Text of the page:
A total utility bill above $100 per month would require a huge apartment and a lot of usage!
Fibre Internet & 4G network
3 GB of data and some minutes / SMS texts per month works out at about $5 per month, depending on usage. If you want unlimited calls, it’s about $9 a month. Magti is our preferred provider for reliability. Beeline is ok in urban areas and is a bit cheaper.
$10 per month for the basic 20MB fibre optic internet package at home is sufficient for most people. But even the 100MB package only comes in at about $35 per month.
Food & Drink
If you are used to a European diet, then familiar products like bread (30c per bread), apples, milk ($1 per litre), local cheese ($5 per kilo), bell peppers (50c per kilo), eggplant, carrots (25c per kilo), potatoes etc. are all available at very low prices.
In winter, when much fresh produce is imported from Turkey, some prices more than double, but it’s still cheap compared to USA/West Europe. Dairy and meat products remain consistently priced.
Example prices for beverages:
- Beer (0.5 litre) (domestic larger $0.5-$1 or less, local craft beer $1.50-$3, imported $1.50-$3).
- Wine per bottle (Domestic $2.50 and up. Really good wines from $8).
- Spirits in Georgia are all very reasonably priced, especially if you will drink the local chacha, or vodka. As Georgia is the birthplace of wine, that is the most popular drink.
- Flavored homemade lemonade is very popular. As is the Borjomi sparkling water.
Imported foods are relatively expensive.
Supply in Georgia for some products is a little inconsistent. However, things like imported deli meats, bacon, cheddar cheese, brie, Tabasco, BBQ sauce and many other expat favourites are priced just a little higher than in a regular supermarket in the USA or the UK. So, relatively expensive compared to domestic products but not outrageously overpriced.
Transport / Getting Around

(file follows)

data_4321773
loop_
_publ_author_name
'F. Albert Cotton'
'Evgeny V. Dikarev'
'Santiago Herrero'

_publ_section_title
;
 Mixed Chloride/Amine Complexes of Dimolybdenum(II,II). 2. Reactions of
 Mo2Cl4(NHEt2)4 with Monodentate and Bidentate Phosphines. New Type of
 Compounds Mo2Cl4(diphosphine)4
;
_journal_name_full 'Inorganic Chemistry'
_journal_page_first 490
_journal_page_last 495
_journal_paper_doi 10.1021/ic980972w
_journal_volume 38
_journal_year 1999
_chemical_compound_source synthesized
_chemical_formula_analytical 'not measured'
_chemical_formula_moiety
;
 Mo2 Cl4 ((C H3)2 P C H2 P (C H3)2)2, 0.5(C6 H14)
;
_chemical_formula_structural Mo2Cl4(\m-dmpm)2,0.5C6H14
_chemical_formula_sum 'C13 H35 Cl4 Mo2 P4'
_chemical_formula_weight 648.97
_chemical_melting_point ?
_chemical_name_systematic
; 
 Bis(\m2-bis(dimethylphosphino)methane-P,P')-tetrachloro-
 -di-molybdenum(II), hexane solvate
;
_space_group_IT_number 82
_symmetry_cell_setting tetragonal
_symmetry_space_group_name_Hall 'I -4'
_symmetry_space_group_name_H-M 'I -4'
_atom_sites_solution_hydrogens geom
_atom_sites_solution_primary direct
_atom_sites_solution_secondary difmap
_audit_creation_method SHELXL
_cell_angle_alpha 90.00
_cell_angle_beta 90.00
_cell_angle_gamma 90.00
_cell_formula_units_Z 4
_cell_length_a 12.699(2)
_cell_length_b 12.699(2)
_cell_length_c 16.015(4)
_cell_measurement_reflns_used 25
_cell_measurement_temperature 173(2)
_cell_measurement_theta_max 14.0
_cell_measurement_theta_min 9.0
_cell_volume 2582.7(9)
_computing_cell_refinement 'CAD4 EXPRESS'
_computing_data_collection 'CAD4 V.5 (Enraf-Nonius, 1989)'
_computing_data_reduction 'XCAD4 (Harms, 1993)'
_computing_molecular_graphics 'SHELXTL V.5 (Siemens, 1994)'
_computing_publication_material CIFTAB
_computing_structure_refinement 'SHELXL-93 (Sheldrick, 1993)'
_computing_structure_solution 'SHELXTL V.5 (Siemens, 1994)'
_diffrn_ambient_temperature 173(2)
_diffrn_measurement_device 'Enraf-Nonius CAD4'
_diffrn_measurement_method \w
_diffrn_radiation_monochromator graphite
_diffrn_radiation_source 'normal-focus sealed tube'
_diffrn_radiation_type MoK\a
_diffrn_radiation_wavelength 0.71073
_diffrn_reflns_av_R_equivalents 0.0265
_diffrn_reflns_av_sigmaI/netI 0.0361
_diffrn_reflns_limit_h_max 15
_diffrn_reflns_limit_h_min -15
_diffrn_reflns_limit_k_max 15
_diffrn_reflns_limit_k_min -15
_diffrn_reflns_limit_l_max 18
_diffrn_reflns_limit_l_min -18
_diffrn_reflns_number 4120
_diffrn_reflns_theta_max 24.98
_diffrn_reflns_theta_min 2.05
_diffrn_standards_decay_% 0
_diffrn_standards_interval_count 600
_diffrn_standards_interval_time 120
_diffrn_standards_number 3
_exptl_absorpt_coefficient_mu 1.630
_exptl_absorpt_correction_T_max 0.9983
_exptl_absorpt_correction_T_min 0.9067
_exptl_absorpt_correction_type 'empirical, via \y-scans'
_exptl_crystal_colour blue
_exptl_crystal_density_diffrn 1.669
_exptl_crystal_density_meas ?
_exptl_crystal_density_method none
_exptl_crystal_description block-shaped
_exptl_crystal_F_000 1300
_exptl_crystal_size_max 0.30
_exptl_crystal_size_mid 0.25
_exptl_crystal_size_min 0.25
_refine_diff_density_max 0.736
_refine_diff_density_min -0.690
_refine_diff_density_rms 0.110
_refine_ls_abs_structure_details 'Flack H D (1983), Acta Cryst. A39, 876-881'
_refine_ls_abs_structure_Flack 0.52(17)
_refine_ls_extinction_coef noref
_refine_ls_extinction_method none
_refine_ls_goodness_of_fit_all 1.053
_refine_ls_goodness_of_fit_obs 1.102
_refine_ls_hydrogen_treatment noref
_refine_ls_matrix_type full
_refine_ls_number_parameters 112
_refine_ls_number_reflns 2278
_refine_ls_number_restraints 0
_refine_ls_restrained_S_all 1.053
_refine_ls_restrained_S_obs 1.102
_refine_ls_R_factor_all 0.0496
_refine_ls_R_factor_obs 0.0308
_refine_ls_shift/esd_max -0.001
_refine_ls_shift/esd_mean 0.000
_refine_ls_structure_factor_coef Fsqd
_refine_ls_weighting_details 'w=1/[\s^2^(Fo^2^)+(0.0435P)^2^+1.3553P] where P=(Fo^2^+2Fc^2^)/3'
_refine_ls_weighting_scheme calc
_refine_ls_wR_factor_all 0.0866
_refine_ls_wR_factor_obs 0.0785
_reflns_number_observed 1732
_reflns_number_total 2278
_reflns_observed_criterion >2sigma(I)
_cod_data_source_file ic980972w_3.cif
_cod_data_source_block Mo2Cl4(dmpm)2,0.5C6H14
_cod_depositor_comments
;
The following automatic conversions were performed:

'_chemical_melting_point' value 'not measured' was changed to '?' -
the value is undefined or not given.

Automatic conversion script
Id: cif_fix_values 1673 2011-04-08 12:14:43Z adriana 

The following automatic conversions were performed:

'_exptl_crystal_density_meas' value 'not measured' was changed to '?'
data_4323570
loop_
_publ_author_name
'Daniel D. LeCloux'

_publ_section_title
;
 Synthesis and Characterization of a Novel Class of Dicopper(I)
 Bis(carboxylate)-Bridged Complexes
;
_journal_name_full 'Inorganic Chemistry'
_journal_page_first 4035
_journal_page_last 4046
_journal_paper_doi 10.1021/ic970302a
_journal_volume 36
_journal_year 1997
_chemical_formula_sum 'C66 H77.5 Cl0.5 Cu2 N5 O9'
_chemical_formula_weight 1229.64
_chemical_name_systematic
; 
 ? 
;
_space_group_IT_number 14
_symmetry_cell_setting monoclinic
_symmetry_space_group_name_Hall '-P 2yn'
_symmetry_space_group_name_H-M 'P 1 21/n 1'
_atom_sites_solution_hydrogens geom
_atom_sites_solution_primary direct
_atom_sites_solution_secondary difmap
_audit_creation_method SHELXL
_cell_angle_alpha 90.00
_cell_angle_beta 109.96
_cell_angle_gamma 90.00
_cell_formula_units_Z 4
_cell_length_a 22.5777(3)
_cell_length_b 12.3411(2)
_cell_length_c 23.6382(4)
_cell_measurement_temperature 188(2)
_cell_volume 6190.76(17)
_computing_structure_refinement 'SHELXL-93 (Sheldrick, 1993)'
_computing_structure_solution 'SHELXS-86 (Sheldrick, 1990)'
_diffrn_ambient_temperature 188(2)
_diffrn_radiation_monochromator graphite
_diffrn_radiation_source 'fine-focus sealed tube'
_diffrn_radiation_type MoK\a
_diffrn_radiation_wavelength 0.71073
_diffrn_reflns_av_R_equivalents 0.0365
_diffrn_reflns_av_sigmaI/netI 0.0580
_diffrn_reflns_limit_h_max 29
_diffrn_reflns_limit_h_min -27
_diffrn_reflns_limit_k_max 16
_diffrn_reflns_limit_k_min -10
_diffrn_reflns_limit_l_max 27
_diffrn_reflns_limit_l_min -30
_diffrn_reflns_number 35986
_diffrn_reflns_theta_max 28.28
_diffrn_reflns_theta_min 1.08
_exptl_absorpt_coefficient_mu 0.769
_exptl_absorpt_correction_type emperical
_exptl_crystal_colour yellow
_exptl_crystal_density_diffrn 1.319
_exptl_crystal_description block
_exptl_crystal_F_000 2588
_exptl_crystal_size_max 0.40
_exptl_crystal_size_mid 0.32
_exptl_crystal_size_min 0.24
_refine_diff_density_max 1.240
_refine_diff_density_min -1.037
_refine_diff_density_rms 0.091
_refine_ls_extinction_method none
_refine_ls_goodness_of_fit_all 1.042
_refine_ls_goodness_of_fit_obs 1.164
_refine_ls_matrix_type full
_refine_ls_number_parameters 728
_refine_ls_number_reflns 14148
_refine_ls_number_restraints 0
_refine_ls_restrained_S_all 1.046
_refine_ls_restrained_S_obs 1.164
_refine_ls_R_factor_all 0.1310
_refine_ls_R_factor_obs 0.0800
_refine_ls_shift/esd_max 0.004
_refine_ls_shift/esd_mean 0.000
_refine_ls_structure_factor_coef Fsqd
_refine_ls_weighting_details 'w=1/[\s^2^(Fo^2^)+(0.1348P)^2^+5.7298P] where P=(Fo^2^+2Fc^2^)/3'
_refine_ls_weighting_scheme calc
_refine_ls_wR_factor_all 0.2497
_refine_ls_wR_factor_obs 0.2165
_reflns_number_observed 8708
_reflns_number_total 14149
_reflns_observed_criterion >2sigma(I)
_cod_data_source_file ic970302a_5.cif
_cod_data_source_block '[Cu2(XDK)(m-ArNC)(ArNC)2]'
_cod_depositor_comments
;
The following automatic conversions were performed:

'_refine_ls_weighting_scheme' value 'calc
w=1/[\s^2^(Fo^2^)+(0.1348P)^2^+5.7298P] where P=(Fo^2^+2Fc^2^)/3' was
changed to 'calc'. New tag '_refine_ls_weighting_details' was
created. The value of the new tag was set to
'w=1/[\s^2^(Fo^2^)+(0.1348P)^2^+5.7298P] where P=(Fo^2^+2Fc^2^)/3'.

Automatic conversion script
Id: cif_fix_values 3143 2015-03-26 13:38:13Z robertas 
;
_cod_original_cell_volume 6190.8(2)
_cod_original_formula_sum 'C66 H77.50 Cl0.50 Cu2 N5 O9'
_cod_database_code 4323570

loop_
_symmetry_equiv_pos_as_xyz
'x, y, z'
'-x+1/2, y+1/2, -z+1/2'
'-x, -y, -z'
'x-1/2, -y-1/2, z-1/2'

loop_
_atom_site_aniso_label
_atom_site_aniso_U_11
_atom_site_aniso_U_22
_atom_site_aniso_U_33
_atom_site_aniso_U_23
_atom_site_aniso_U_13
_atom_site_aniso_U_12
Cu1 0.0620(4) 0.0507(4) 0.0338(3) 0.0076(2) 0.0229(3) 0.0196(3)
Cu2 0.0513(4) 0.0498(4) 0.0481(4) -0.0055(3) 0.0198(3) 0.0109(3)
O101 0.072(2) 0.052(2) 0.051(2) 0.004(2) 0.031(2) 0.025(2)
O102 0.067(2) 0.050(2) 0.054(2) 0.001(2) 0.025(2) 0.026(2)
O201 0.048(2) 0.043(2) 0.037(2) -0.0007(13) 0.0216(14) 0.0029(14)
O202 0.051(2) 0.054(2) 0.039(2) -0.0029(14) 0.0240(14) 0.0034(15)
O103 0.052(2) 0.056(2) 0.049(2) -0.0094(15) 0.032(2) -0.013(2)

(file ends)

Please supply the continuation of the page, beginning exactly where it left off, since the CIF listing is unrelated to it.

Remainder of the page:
Basic taxi prices in Tbilisi start from about a dollar to sit down, and you’ll rarely spend more than $3 per trip, unless you go way out of town. Taxis are proper cars (Toyota Prius, Camry and some older Mercedes sedans are typical).
Taxis for intercity travel are also a good option. Batumi to Tbilisi in a private vehicle (6 to 7 hours) comes in at around $100 USD one way.
The Tbilisi metro system is basic, old and with a limited network of 2 lines, but very cheap ($0.20 for any distance).
Tbilisi has some modern buses now and is updating their system. But there are still plenty of old yellow minibuses (or “marshrutkas”, as they’re known) too. Your $0.2 fare lets you ride the metro and connect with buses for 90 minutes per trip before being charged again.
Buses connect almost everywhere in the city, but the price of taxis make it unlikely most foreigners will want to use the noisy and crowded public transport when they can go door to door for a couple of dollars.
Tbilisi Cost of Living: Restaurants & Nightlife
Tbilisi is a 24/7 city. Restaurants, like everything else, are very affordable.
At a budget sit-down restaurant, you might easily get a large meal and a drink or two for $5 to $10 per person. It depends whether you want lots of meat dishes, or are happy with carbs.
A mid-price restaurant for a nice night out might work out at $20 per person, including a 1/2 litre of wine each and plenty of premium dishes.
If you want to head to the fanciest places in town, as long as you don’t buy imported fine wines, it’s almost impossible to spend more than $70 per person for high-end dining with excellent local wines.
For drinking in bars, a beer on a nice roof terrace may cost you $4, and a decent bottle of wine, $25. A large beer at a cheap local bar, as little as $1, and a litre of house wine in the same place, as little as $2.50.
Local medical insurance, which is sufficient for most basic medical needs, starts from less than $5 per month, though most expats would choose a more premium package (in the vicinity of $20 to $30 per month). If you want to maintain full expat health insurance with an international provider, $100+ a month is more likely.
A typical salary for a part-time cleaner is $15 to $40 for a full day (Up to 8 hours). You’ll find the rates to be similar for a nanny and other domestic staff.
If you employ someone full time, you’ll pay between $200 to $400 USD per month as a typical wage. A lot will, of course, depend on the type of work, number of hours, experience level and if they speak English.
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- Visas & residency
- Business, banking & tax
- Everyday life: from social life to transport, internet, restaurants and much more.